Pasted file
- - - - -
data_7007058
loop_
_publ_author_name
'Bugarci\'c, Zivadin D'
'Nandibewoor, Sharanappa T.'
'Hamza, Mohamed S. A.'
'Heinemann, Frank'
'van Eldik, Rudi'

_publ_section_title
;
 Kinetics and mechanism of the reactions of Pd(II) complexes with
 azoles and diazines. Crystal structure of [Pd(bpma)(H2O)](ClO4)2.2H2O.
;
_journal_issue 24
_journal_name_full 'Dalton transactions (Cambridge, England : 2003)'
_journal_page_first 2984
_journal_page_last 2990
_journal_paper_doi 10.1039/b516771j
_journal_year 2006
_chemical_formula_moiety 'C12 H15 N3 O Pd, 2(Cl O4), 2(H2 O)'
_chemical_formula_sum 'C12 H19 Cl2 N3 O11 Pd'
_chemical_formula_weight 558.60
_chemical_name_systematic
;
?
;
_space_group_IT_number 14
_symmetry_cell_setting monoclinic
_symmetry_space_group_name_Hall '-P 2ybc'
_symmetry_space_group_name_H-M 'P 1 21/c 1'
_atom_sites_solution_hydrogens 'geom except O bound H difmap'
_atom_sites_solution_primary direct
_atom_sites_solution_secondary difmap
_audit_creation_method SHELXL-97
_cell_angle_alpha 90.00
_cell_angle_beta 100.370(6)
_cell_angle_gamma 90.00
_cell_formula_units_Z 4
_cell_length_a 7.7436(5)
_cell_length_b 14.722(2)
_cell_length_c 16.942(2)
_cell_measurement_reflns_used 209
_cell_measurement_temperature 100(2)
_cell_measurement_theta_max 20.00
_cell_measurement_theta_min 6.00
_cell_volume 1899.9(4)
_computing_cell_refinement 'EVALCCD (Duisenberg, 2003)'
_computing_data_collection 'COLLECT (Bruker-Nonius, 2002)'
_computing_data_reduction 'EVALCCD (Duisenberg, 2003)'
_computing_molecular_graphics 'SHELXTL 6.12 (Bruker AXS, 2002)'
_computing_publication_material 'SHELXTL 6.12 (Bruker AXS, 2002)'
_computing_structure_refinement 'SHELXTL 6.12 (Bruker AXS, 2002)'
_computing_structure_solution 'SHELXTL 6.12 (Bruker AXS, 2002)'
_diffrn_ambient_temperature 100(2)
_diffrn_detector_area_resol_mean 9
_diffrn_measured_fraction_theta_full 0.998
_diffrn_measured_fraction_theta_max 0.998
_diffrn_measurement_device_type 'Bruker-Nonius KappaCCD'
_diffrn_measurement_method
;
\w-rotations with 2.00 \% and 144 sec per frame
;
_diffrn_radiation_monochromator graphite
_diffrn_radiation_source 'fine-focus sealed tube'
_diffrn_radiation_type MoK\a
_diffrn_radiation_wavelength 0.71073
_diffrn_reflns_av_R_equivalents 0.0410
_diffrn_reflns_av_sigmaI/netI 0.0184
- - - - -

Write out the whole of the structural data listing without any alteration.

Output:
data_7007058
loop_
_publ_author_name
'Bugarci\'c, Zivadin D'
'Nandibewoor, Sharanappa T.'
'Hamza, Mohamed S. A.'
'Heinemann, Frank'
'van Eldik, Rudi'

_publ_section_title
;
 Kinetics and mechanism of the reactions of Pd(II) complexes with
 azoles and diazines. Crystal structure of [Pd(bpma)(H2O)](ClO4)2.2H2O.
;
_journal_issue 24
_journal_name_full 'Dalton transactions (Cambridge, England : 2003)'
_journal_page_first 2984
_journal_page_last 2990
_journal_paper_doi 10.1039/b516771j
_journal_year 2006
_chemical_formula_moiety 'C12 H15 N3 O Pd, 2(Cl O4), 2(H2 O)'
_chemical_formula_sum 'C12 H19 Cl2 N3 O11 Pd'
_chemical_formula_weight 558.60
_chemical_name_systematic
;
?
;
_space_group_IT_number 14
_symmetry_cell_setting monoclinic
_symmetry_space_group_name_Hall '-P 2ybc'
_symmetry_space_group_name_H-M 'P 1 21/c 1'
_atom_sites_solution_hydrogens 'geom except O bound H difmap'
_atom_sites_solution_primary direct
_atom_sites_solution_secondary difmap
_audit_creation_method SHELXL-97
_cell_angle_alpha 90.00
_cell_angle_beta 100.370(6)
_cell_angle_gamma 90.00
_cell_formula_units_Z 4
_cell_length_a 7.7436(5)
_cell_length_b 14.722(2)
_cell_length_c 16.942(2)
_cell_measurement_reflns_used 209
_cell_measurement_temperature 100(2)
_cell_measurement_theta_max 20.00
_cell_measurement_theta_min 6.00
_cell_volume 1899.9(4)
_computing_cell_refinement 'EVALCCD (Duisenberg, 2003)'
_computing_data_collection 'COLLECT (Bruker-Nonius, 2002)'
_computing_data_reduction 'EVALCCD (Duisenberg, 2003)'
_computing_molecular_graphics 'SHELXTL 6.12 (Bruker AXS, 2002)'
_computing_publication_material 'SHELXTL 6.12 (Bruker AXS, 2002)'
_computing_structure_refinement 'SHELXTL 6.12 (Bruker AXS, 2002)'
_computing_structure_solution 'SHELXTL 6.12 (Bruker AXS, 2002)'
_diffrn_ambient_temperature 100(2)
_diffrn_detector_area_resol_mean 9
_diffrn_measured_fraction_theta_full 0.998
_diffrn_measured_fraction_theta_max 0.998
_diffrn_measurement_device_type 'Bruker-Nonius KappaCCD'
_diffrn_measurement_method
;
\w-rotations with 2.00 \% and 144 sec per frame
;
_diffrn_radiation_monochromator graphite
_diffrn_radiation_source 'fine-focus sealed tube'
_diffrn_radiation_type MoK\a
_diffrn_radiation_wavelength 0.71073
_diffrn_reflns_av_R_equivalents 0.0410
_diffrn_reflns_av_sigmaI/netI 0.0184